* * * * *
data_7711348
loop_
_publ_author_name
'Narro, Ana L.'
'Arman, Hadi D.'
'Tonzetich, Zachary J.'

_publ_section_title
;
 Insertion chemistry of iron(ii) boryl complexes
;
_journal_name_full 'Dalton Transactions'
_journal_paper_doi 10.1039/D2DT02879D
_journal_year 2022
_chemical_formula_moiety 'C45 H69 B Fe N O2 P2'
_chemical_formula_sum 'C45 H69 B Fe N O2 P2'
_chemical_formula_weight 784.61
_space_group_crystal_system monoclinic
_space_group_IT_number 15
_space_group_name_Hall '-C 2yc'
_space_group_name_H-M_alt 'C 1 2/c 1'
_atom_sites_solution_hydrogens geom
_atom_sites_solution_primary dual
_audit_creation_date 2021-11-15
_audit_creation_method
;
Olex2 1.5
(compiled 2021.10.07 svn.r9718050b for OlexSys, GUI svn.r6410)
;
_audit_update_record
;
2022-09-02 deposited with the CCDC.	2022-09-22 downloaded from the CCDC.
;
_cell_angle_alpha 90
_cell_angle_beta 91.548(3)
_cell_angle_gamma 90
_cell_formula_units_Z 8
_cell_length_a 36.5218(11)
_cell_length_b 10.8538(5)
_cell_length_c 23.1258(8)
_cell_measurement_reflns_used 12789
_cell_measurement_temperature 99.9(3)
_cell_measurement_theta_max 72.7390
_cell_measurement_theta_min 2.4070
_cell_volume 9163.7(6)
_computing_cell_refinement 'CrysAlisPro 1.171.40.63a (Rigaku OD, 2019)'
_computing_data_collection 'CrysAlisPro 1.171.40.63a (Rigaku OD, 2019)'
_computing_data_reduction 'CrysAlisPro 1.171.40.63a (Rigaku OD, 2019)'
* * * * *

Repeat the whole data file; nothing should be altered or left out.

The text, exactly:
data_7711348
loop_
_publ_author_name
'Narro, Ana L.'
'Arman, Hadi D.'
'Tonzetich, Zachary J.'

_publ_section_title
;
 Insertion chemistry of iron(ii) boryl complexes
;
_journal_name_full 'Dalton Transactions'
_journal_paper_doi 10.1039/D2DT02879D
_journal_year 2022
_chemical_formula_moiety 'C45 H69 B Fe N O2 P2'
_chemical_formula_sum 'C45 H69 B Fe N O2 P2'
_chemical_formula_weight 784.61
_space_group_crystal_system monoclinic
_space_group_IT_number 15
_space_group_name_Hall '-C 2yc'
_space_group_name_H-M_alt 'C 1 2/c 1'
_atom_sites_solution_hydrogens geom
_atom_sites_solution_primary dual
_audit_creation_date 2021-11-15
_audit_creation_method
;
Olex2 1.5
(compiled 2021.10.07 svn.r9718050b for OlexSys, GUI svn.r6410)
;
_audit_update_record
;
2022-09-02 deposited with the CCDC.	2022-09-22 downloaded from the CCDC.
;
_cell_angle_alpha 90
_cell_angle_beta 91.548(3)
_cell_angle_gamma 90
_cell_formula_units_Z 8
_cell_length_a 36.5218(11)
_cell_length_b 10.8538(5)
_cell_length_c 23.1258(8)
_cell_measurement_reflns_used 12789
_cell_measurement_temperature 99.9(3)
_cell_measurement_theta_max 72.7390
_cell_measurement_theta_min 2.4070
_cell_volume 9163.7(6)
_computing_cell_refinement 'CrysAlisPro 1.171.40.63a (Rigaku OD, 2019)'
_computing_data_collection 'CrysAlisPro 1.171.40.63a (Rigaku OD, 2019)'
_computing_data_reduction 'CrysAlisPro 1.171.40.63a (Rigaku OD, 2019)'